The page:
Some of you may or may not know this, but I am a voting member in next week’s ELCA Churchwide Assembly. Because of that, I received about 500 pages worth of the Pre-Assembly Report in the mail a few weeks ago. It’s filled with reports from churchwide officers and offices, recommendations for action, information about procedures, the ELCA Constitution and Continuing Resolutions, and on and on. As a voting member of this assembly, I am quite conflicted.
My gut instinct says that this is not the way the church is supposed to operate. The church is not stacks of paper dictated by Robert’s Rule of Order where the majority always gets their way. And yet, on the other hand, when you are talking about coordinating efforts between massive groups of people, is there really any other way? When missional activities involve millions of dollars and millions of people, doesn’t that necessitate a slow-moving bureaucracy?
For example, one of the great things we are considering is our participation in a serious effort to fight malaria in Africa, an effort that spans across churches other than the ELCA and requires a commitment of tens of millions of dollars. Obviously, to make any significant dent in this disease across a whole continent requires a massive undertaking. I’m not sure that a bunch of independent local churches could coordinate this sort of large-scale initiative. Perhaps I’m wrong.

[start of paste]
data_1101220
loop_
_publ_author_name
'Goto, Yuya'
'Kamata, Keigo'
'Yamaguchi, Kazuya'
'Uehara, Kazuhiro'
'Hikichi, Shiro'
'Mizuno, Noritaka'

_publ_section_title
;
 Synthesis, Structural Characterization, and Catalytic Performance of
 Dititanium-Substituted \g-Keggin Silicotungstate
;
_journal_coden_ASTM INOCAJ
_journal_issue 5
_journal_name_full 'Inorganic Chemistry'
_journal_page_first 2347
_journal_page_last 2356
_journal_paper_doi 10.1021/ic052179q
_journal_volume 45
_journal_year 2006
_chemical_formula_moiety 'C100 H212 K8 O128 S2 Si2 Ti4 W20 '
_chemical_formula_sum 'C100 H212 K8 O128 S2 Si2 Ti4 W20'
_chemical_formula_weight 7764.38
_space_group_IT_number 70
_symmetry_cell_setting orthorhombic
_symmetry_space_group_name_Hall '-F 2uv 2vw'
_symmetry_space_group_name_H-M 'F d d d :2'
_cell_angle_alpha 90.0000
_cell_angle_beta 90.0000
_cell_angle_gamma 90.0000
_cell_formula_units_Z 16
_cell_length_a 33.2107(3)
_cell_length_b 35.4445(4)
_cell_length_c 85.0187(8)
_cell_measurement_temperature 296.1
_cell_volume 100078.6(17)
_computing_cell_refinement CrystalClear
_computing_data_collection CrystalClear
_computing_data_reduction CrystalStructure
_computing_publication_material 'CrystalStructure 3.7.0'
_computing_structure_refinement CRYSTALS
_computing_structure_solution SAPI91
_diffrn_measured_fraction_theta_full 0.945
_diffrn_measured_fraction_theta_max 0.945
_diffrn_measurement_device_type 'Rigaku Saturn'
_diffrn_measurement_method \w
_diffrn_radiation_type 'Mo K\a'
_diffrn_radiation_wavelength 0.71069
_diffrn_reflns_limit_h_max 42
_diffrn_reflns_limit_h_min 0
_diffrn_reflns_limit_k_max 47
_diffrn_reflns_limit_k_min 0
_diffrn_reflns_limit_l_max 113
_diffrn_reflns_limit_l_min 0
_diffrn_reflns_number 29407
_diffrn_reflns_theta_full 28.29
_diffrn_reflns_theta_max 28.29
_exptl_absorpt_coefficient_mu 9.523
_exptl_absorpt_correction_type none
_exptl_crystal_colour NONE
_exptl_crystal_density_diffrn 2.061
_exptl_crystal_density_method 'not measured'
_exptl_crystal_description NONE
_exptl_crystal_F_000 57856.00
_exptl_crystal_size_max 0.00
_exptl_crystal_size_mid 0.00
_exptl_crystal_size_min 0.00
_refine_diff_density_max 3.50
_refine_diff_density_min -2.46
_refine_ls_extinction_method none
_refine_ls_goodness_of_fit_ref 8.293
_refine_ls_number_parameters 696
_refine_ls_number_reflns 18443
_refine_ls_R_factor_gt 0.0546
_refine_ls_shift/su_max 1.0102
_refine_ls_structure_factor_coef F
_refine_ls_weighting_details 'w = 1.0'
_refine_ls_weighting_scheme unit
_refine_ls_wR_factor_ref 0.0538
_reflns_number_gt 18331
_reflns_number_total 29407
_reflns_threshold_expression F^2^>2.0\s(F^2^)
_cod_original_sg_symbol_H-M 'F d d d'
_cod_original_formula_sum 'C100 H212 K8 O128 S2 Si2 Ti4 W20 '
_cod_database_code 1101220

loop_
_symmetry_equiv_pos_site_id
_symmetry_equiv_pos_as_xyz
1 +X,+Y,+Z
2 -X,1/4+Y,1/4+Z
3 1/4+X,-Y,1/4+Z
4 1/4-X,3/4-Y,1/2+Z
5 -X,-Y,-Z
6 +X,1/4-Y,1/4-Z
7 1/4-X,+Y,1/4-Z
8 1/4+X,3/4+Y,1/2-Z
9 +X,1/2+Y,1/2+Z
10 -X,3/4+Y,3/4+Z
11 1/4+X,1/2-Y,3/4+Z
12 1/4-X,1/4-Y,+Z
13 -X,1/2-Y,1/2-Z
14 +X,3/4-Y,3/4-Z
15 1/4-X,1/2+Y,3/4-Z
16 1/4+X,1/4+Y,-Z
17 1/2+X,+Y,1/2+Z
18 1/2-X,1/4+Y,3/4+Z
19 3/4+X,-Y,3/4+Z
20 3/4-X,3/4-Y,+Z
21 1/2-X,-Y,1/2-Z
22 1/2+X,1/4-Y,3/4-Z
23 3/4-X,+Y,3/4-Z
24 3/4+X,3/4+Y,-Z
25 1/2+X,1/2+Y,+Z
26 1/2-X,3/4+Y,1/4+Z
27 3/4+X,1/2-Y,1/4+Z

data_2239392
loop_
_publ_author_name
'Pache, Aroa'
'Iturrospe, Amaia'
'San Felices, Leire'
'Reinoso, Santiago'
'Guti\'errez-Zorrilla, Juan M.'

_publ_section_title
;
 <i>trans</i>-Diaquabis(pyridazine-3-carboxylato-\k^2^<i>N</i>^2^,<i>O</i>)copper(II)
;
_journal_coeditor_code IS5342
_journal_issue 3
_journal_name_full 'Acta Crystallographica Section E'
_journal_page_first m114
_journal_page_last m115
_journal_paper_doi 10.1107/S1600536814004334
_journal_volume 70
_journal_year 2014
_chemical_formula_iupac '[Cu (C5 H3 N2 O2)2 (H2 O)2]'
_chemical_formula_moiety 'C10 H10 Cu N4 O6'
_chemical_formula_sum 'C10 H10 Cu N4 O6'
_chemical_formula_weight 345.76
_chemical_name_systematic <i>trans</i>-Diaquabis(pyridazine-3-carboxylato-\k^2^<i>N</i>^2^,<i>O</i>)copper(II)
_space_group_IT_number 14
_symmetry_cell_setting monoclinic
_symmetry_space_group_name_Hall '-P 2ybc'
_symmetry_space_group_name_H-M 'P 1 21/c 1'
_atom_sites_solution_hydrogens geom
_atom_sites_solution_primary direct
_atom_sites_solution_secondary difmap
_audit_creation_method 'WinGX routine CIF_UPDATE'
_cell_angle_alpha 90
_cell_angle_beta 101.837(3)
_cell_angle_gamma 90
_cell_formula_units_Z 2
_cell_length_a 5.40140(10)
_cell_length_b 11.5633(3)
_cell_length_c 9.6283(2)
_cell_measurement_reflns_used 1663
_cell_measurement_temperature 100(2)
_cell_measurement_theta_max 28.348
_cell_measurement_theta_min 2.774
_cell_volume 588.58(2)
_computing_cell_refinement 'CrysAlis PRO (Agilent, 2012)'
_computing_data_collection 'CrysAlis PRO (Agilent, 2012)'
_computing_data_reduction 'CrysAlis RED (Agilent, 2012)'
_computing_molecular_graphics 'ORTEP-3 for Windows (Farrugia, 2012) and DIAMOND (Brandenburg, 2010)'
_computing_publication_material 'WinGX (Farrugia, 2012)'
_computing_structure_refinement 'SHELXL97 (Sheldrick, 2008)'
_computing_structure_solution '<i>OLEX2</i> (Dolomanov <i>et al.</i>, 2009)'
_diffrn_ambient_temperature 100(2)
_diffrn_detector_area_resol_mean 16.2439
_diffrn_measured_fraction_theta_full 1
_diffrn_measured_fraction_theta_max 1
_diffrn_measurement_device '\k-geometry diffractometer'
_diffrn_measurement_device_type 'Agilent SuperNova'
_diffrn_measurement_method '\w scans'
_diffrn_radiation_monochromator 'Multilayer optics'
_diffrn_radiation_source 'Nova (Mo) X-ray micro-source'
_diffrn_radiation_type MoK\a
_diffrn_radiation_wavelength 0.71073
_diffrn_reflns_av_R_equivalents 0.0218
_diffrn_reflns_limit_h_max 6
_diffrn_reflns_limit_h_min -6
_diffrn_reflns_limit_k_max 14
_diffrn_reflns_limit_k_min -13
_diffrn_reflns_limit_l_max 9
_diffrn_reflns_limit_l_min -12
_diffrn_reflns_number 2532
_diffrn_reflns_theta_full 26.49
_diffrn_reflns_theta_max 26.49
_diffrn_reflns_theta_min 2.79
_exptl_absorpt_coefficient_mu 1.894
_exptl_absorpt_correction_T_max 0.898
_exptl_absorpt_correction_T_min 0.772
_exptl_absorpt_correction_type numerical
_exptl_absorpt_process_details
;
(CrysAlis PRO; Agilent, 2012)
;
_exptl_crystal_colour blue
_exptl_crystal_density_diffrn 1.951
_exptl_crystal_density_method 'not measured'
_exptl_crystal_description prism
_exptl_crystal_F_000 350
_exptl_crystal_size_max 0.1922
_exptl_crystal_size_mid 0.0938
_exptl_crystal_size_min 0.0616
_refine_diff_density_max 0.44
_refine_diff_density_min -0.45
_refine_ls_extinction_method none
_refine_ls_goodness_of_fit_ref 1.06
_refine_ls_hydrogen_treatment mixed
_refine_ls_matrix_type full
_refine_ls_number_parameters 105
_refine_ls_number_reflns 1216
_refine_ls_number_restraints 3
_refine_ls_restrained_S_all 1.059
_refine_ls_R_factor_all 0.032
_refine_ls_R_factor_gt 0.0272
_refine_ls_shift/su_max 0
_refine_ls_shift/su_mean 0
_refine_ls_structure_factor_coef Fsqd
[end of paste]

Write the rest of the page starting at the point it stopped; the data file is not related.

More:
So, I am going into this assembly with an open mind. While my instincts tell me this is not the way a church should be structured, I am open to being proved wrong. This will be an interesting adventure in ecclesiology.
What about you? Is denominational bureaucracy a two-edged sword? Is there an alternative, especially as it relates to large-scale efforts?